So my advice isn’t, “Don’t use it because nobody else is”, it’s, “It looks good so everyone should use it”.

      2. dantti says:

        sure, looking good is the main idea 😀
        IMHO if you avoid doing something cool because it will look different of the other stuff then you are killing ideas, some cool widgets are found in amarok which can’t be found else where in KDE and that makes the app cool..

      3. Luis Román says:

        Well, you are the app’s developer so it’s your call. But consistency is a form of beauty. It makes the desktop look proffesional and polished, elegant and streamlined.

        Of course Amarok has custom widgets, but are application-domain specific, and besides, media applications tend to be less restricted by GUI guidelines, as their point is usually to resemple physical interfaces found in HI-FI systems, so it’s not a very good example IMHO to compare with a package management application.

        I think that the process should be: stick to the GUI guidelines, and if you don’t like the guidelines, still stick to them, but propose improvements to the guidelines, so they are “enforced” in all KDE apps, if the changes are found to be actual improvements. This is not killing ideas, but sharing them and discussing them, and promoting wider adoption, which is GOOD(tm).

        If a single developer start making “beautiful” interfaces that are not found anywhere, then KDE will return to the dark days of inconsistent interfaces, which in the long run could evolve into a Windows-like situation, in which even applications that are made by the own Microsoft look all different. And that is usability hell.

        But as I said, it’s your call 🙂


  3. Thanks a lot for all of the redesigns! Looks great.

    Where is packagekit-qt2 hosted? I looked on and I cannot find it. Is it possible to build Apper on Ubuntu Natty?

  4. BajK says:

    Wow. Wow. Wow. I am so impressed by the changes 🙂 Can’t wait to get the new version. I was kind of upset when I first read that they use Muon (which yes has this nice rating and “app store like” stuff but Apper will hopefully gain this? :P), but as long as it is in the repositories, okay… and nothing speaks against git clone, cmake, make, make install 😀

    But honestly, I do not like those blue bars on top of every dialog, sometimes they are okay but I think they make the progress dialogs (Removing …) too crowded.

    The new user interaction dialogs are so much better and less geeky. Can you still show a full list of all packages instead of just the “nice labled ones” (or did you just choose applications and not plain packages?)?

    And would you mind adding some additional command line parameters? I’d love using Apper in bash scripts to do stuff like “apt-get remove fgrlx amdcccle” and install/remove multiple packages and deal with it in a nicer graphical way. Together with my minor enhancements to kdialog, it makes easy, non-geeky bash scripts easily achievable.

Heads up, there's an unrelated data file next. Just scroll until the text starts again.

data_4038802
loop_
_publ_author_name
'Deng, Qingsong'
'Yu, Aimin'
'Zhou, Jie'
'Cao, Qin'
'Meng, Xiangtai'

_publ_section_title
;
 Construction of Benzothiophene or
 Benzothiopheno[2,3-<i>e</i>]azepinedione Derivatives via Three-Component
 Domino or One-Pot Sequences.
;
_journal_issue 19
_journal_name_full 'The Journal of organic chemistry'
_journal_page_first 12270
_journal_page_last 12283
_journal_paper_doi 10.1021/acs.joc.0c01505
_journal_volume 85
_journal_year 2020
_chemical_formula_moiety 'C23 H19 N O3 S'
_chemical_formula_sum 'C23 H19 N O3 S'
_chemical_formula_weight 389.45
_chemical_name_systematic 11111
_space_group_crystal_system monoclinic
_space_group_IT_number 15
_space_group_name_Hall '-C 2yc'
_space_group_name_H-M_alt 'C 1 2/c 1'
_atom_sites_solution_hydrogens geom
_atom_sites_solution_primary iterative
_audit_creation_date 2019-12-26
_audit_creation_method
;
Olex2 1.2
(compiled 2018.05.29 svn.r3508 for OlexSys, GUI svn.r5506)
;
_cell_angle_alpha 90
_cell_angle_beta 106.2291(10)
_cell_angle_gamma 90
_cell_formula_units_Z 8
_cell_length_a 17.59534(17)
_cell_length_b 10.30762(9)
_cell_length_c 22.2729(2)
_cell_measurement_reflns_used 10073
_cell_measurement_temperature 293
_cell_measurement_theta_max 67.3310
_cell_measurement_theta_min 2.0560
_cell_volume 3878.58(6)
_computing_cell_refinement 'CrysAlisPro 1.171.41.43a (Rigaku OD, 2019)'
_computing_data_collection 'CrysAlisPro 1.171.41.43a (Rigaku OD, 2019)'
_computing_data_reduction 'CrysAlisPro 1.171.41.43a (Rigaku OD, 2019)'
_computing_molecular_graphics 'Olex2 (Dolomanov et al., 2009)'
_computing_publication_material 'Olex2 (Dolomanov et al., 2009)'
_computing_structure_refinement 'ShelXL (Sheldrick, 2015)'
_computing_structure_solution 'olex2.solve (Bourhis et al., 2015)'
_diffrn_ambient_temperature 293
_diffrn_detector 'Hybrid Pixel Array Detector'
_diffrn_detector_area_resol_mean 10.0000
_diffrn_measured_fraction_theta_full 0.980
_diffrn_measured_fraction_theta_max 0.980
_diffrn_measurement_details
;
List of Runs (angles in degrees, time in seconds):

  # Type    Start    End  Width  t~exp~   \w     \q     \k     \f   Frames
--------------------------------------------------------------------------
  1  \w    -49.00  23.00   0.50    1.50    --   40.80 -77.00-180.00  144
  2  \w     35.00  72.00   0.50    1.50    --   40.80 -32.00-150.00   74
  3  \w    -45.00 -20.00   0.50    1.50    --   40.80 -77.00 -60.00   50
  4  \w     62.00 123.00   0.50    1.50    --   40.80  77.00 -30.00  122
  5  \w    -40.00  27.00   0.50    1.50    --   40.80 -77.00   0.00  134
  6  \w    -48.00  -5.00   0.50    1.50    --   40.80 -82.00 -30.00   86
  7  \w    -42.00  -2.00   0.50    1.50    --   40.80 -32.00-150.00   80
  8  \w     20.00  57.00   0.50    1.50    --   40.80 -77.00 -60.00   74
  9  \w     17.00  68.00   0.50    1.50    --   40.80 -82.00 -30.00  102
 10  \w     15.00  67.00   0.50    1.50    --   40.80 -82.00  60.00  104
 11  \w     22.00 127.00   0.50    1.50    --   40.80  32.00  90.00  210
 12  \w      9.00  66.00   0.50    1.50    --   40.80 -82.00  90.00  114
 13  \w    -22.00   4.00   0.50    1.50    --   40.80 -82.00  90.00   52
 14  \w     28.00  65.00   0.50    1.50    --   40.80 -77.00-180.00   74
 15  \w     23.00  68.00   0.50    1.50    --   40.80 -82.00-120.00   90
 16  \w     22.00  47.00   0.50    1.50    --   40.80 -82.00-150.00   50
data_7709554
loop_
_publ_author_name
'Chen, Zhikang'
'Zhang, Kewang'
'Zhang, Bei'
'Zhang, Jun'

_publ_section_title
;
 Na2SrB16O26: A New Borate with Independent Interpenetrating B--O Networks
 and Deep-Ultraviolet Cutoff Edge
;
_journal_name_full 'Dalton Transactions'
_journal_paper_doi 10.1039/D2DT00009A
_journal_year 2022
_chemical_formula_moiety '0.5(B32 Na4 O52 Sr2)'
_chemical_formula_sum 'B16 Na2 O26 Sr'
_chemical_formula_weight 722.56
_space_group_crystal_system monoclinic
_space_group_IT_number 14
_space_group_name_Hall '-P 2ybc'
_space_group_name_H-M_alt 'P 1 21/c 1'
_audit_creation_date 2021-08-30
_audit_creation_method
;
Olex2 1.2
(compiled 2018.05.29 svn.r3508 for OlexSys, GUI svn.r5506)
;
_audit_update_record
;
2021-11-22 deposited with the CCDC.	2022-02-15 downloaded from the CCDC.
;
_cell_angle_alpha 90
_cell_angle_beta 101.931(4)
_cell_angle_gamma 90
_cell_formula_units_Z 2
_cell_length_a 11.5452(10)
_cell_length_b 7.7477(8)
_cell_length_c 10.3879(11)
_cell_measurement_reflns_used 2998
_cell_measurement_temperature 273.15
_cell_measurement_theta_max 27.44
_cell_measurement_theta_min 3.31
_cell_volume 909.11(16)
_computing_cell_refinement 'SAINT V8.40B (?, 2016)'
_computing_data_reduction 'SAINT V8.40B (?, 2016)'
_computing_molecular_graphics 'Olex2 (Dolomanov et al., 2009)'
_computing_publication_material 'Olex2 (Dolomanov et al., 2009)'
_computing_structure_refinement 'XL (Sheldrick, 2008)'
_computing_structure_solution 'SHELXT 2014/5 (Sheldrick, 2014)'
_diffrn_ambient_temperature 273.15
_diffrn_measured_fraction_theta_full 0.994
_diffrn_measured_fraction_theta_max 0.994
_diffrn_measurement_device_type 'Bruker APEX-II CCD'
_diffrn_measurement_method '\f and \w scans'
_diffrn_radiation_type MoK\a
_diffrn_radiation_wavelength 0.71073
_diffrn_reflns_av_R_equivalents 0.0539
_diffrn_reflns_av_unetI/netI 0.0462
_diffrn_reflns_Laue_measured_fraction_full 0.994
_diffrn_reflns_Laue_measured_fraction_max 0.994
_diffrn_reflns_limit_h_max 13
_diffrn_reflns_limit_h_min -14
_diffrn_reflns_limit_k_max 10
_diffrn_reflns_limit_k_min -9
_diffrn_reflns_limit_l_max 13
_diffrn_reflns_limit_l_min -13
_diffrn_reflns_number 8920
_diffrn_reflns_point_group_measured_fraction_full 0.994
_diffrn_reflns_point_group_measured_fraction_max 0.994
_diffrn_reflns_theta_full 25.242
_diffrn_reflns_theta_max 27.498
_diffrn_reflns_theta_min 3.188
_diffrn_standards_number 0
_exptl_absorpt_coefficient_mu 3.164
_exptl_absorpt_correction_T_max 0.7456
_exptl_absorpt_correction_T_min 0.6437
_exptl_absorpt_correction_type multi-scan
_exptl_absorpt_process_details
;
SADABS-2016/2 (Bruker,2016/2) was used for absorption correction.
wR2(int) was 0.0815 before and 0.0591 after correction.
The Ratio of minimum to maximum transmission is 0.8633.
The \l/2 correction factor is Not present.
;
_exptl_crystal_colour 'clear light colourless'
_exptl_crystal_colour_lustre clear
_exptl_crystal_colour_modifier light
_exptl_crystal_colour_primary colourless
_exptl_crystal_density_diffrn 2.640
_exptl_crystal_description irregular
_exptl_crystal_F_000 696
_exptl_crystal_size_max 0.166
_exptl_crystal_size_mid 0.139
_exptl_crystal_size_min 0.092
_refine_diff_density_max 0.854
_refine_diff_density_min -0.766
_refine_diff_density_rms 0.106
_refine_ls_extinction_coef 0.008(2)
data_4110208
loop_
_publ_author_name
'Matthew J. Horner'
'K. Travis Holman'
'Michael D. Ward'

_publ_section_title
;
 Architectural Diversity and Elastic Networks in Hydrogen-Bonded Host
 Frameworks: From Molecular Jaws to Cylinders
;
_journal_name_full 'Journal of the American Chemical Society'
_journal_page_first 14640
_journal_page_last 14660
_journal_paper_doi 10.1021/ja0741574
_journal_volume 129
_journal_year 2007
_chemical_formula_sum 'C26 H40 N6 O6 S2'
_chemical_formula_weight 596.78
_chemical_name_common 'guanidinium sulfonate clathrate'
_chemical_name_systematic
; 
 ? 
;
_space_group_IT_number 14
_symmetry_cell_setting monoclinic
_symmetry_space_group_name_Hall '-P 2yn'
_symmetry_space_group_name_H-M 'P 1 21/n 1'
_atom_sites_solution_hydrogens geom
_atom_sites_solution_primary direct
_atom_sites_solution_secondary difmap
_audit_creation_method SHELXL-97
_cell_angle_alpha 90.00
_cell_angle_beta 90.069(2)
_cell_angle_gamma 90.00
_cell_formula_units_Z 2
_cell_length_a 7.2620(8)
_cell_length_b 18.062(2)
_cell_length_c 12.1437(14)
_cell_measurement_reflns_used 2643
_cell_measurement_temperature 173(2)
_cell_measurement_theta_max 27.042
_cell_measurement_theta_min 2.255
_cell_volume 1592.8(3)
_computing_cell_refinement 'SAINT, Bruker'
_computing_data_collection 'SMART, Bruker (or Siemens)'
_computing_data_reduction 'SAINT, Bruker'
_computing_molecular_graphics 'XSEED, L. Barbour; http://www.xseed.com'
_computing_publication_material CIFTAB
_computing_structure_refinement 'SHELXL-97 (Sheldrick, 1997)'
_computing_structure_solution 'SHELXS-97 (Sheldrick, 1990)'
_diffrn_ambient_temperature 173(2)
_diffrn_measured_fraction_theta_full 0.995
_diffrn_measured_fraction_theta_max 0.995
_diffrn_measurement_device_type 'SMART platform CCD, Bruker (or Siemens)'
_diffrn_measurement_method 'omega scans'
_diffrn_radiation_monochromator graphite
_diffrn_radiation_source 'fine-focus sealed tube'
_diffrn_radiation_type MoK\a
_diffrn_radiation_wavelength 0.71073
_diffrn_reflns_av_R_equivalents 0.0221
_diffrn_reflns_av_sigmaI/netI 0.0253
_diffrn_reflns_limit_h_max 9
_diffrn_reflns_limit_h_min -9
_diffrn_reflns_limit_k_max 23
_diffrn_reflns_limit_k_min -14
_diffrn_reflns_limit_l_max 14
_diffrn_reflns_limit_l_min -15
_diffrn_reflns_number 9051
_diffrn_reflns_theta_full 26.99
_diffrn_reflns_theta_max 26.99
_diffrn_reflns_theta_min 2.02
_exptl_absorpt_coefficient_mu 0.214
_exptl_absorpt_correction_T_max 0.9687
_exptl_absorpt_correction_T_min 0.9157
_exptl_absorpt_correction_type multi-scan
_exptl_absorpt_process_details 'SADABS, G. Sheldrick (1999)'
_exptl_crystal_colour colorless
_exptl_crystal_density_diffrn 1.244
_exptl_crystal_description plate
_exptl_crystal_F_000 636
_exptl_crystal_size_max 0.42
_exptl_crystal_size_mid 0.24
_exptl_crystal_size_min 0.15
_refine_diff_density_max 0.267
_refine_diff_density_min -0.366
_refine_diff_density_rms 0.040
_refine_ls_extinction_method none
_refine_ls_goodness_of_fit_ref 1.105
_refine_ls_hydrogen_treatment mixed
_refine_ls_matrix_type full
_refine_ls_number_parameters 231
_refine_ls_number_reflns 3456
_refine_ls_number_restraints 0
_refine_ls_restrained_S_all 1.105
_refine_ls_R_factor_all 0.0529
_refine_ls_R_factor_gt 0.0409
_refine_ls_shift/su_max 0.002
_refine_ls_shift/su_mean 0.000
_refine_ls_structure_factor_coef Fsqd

1. dantti says:

      Yes, Apper will soon have rating & friends, it’s been a long time I was willing to add this but first had to improve the UI.
      And Yes, the blue bar on the installing dialog is not nice, but removing the blue bar looked even worst, my first idea was to move the animated icon and the text beside it to the blue bar, but I’m not sure this will look nice still..
      Yes the Apper idea is to serve packages and applications in the same UI, IMO the concept of opening another application to browse packages is just wrong. But Apper still need to improve the way it does it now. The rationale is simple: you say to you mom to install Firefox and she will also need a java plugin, now isn’t it worst to tell her to open another UI just to get that plugin?
      Well Apper command line is pretty much what is exposed in PackageKit Session Interface, so it would be even better calling DBus instead of apper as you will get results like “user canceled the dialod”. But if need something more to this interface we can see if we add it.

  5. BajK says:

    Oh, and one question: Is it just me or does that auto-update feature not work anymore? Whenever I start my mother’s PC and do apt-get update && apt-get upgrade I get lots and lots of updates (about 250 today …) and well, she should not care about updates. I set “Install all” and “Check daily” but it doesn’t work I think. And once I have done apt-get update and am in the middle of downloading the upgrades, then the “New updates” icon appears (probably because I did the apt-get update?)

    But it does not work properly here 😦
    Do you also have an icon of the other tray icon statuses? Like “New updates available” or something? It should be prominent red or something 😀

    1. dantti says:

      Yes, it’s buggy, it’s actually what is now missing to be fixed so that Apper can be released, but I’m super busy these days…

  6. BajK says:

    On my machine I modified the apper tray icons a bit (getting used to Inkscape) so it somehow mimics Kubuntu’s email notifier.
    I changed the arrow when there are updates into this green glow (like the mail notifier) so it is more visible. The red dot icon is now completely covered in red, so the entire logo is red, so it sticks out easily.

    The colors look a bit washed out or intense when viewed in inkscape but I think it really looks nice in the system tray

  7. BajK says:

    Bad news there 😦 In Oneiric Beta 1 there is no longer KPackageKit or Apper in the repository.
    Fortunately I could compile Apper from GIT and now I have a great Package Manager again.
    Muon is… well… let’s just say if I enter “Networkmanagement” it finds stuff like Skype, Super NES Emulator and Co.